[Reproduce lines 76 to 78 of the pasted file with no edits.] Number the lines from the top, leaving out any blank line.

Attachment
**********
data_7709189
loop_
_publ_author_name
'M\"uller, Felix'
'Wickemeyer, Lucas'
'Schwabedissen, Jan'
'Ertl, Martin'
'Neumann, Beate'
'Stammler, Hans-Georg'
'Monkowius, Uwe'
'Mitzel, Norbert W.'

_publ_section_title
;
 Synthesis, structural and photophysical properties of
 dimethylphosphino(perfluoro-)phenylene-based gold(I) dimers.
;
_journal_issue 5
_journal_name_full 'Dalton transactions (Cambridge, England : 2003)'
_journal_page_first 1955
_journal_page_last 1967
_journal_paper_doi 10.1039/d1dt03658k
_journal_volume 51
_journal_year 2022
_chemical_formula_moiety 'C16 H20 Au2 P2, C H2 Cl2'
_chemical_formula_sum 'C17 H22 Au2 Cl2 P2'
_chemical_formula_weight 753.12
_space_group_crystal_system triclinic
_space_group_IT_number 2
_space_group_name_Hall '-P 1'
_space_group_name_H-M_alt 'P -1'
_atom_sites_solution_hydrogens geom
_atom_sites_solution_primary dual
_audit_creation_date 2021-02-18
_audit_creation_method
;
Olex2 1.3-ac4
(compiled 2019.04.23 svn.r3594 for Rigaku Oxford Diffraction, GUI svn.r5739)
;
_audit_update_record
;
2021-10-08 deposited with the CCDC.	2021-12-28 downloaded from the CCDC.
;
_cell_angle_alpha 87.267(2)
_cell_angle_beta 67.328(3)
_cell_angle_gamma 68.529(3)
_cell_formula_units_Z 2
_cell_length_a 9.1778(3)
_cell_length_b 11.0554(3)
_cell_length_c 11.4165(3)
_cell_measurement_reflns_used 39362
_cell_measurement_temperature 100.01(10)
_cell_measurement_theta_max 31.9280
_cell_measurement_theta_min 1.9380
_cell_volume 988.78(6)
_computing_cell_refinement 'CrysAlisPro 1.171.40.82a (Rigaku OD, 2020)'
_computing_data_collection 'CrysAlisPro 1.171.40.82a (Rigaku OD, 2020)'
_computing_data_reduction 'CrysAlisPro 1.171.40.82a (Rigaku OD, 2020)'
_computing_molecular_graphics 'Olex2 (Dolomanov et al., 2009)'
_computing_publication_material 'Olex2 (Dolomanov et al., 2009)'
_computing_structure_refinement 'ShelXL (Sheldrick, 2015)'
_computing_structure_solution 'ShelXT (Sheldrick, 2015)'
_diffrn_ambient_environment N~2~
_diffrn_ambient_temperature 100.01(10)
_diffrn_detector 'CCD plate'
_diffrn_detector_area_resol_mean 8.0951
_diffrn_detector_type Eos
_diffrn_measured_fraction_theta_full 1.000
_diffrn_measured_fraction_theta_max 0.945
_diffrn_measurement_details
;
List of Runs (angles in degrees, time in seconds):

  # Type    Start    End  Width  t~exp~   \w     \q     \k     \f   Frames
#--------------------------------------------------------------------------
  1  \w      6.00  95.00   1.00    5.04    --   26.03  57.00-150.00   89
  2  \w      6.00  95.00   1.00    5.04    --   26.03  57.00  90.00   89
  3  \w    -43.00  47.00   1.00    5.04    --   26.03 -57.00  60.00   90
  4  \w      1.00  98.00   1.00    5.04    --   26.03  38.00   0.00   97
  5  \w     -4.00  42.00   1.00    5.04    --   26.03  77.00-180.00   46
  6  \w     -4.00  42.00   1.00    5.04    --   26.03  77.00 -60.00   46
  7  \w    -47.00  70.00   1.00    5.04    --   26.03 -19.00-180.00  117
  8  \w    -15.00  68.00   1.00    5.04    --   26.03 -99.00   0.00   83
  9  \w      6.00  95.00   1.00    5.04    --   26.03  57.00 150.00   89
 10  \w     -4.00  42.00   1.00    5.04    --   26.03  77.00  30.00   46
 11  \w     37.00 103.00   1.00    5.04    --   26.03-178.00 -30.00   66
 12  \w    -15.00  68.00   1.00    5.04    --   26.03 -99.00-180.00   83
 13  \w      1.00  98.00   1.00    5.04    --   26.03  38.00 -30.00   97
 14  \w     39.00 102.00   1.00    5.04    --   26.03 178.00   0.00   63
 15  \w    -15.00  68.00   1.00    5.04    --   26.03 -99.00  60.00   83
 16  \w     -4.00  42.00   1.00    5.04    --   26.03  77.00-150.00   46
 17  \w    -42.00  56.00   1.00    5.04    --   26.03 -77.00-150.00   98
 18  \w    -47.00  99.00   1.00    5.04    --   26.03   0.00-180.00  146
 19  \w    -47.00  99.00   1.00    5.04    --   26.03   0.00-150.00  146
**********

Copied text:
  3  \w    -43.00  47.00   1.00    5.04    --   26.03 -57.00  60.00   90
  4  \w      1.00  98.00   1.00    5.04    --   26.03  38.00   0.00   97
  5  \w     -4.00  42.00   1.00    5.04    --   26.03  77.00-180.00   46